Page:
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Connective Action in European Mass Protest
Eva Anduiza and Camilo Cristancho, Universitat AutÚnoma de Barcelona
Conference Paper
May 10, 2013

Online social media is becoming a core element in contentious politics with the growing use of Twitter and Facebook and their normalization as mobilization channels. Research on diffusion processes has made a breakthrough with the use of online traces and big data from social media and multiple case studies have addressed the outcomes of events that rely heavily on it. However, we know little about the effects of mobilization processes that rely on social media and how these vary between contexts and demonstration types.
In this paper we address this question by looking into mass-demonstrations that occurred in 9 European countries between December 2009 and June 2012. Based on protest surveys and organizational data for 77 demonstrations, we analyze the characteristics and
the effects of emerging mobilization patterns based on intensive use of social media and loose organizational affiliation. To what extent is this digitally networked action making a difference in political involvement? Can digitally networked action (DNA) events and traditionally collective action (TCA) events be convincingly distinguished? What are the implications of digitally networked action for political participation and political equality?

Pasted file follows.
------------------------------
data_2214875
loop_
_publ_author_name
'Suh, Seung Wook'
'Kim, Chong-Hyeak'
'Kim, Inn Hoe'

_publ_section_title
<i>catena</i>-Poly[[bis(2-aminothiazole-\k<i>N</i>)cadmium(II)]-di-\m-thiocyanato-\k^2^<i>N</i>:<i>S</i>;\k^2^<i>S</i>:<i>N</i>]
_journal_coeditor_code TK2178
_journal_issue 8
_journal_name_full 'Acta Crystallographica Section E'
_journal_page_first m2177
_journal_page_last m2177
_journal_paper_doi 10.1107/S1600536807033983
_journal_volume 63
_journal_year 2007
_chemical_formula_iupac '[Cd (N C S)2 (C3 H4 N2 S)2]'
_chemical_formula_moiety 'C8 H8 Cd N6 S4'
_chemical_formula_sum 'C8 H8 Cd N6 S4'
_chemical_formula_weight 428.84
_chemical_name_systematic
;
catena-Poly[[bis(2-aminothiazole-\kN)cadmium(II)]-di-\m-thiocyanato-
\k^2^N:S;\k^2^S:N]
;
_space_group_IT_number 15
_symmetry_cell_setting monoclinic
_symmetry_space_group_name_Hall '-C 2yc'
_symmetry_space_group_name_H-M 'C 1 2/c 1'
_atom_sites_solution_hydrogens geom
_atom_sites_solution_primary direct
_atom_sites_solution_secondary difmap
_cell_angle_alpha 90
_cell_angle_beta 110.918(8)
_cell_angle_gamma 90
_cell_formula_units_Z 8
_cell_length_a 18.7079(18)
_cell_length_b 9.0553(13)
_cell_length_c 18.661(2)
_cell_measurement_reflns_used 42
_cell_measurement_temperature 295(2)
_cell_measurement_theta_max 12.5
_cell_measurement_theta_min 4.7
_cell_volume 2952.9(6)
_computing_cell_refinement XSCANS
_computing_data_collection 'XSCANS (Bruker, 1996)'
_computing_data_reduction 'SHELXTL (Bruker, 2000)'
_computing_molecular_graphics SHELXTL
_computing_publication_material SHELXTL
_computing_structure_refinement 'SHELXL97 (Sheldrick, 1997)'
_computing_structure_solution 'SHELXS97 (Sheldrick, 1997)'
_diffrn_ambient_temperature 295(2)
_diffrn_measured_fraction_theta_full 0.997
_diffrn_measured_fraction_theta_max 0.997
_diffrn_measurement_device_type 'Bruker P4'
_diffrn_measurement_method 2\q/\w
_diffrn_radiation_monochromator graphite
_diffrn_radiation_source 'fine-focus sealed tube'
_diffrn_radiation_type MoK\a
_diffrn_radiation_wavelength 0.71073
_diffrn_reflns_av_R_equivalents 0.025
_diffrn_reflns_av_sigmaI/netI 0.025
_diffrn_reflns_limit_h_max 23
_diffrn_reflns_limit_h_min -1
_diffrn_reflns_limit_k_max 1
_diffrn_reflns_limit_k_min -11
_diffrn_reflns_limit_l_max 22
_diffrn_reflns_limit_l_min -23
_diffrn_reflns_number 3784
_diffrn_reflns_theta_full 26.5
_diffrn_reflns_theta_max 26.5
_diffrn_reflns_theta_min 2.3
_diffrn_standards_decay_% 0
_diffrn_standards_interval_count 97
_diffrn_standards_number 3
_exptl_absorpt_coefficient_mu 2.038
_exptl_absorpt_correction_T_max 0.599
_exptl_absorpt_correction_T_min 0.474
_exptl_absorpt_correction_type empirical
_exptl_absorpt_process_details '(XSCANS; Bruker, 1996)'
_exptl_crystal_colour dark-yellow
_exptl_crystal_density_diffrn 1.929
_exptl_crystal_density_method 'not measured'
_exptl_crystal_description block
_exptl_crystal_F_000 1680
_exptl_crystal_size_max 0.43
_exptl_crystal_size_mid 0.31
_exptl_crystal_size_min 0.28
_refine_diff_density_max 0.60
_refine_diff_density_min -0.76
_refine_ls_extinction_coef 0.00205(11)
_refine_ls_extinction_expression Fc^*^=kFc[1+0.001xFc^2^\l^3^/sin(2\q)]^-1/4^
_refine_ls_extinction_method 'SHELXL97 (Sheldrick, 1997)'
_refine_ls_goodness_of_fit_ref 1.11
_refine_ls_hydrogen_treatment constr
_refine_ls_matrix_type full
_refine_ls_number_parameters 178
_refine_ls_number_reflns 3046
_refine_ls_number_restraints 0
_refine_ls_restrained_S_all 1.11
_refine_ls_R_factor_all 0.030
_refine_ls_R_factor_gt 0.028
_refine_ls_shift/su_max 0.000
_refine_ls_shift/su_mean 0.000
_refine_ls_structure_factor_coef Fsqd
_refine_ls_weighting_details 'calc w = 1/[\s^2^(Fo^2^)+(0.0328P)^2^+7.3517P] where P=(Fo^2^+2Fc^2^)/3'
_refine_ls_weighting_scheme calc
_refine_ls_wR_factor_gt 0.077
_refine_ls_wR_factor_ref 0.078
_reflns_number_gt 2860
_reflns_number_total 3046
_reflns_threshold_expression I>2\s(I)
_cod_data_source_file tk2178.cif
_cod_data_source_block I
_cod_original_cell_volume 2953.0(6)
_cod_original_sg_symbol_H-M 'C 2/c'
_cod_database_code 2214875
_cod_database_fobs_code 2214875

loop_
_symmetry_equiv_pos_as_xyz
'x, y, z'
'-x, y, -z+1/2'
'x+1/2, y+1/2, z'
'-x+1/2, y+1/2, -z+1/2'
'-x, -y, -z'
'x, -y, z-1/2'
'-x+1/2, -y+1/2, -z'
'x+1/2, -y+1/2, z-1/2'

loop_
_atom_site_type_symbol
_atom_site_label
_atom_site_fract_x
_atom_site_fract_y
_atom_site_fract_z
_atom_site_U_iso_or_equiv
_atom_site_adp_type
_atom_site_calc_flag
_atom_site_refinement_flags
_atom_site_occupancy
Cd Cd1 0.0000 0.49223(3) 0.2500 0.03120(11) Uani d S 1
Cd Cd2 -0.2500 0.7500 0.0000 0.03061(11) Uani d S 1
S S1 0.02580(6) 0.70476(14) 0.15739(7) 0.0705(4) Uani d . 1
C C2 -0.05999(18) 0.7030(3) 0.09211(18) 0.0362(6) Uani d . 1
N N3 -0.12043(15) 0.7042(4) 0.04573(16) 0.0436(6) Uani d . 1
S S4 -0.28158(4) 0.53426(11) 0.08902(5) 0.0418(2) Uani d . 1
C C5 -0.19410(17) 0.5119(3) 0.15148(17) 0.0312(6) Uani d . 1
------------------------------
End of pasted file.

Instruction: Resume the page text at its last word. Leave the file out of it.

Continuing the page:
The first aim of the paper is to assess to what extent cases of DNA can be distinguished from cases of TCA, not only in conceptual terms (as Benet and Segerberg 2012 do), but also in empirical terms. We show that we can meaningfully distinguish cases of DNA and TCA using two simple indicators: use of online social media as mobilization channels and organizational embeddedness. We further explore differences between DNA and TCA regarding the characteristics of the organizations involved and the personalization of frames.
The second aim of the paper is to assess whether DNA significantly affects the characteristics of the profile of the participant demonstrators. We show that this is indeed the case. These findings provide new evidence on the effects of social media in contentious politics and for the debate on the potential impact of internet use in reducing political inequalities.
Keywords: protest, online social networks, political equality, collective action, internet
Full paper and presentation here

 
 
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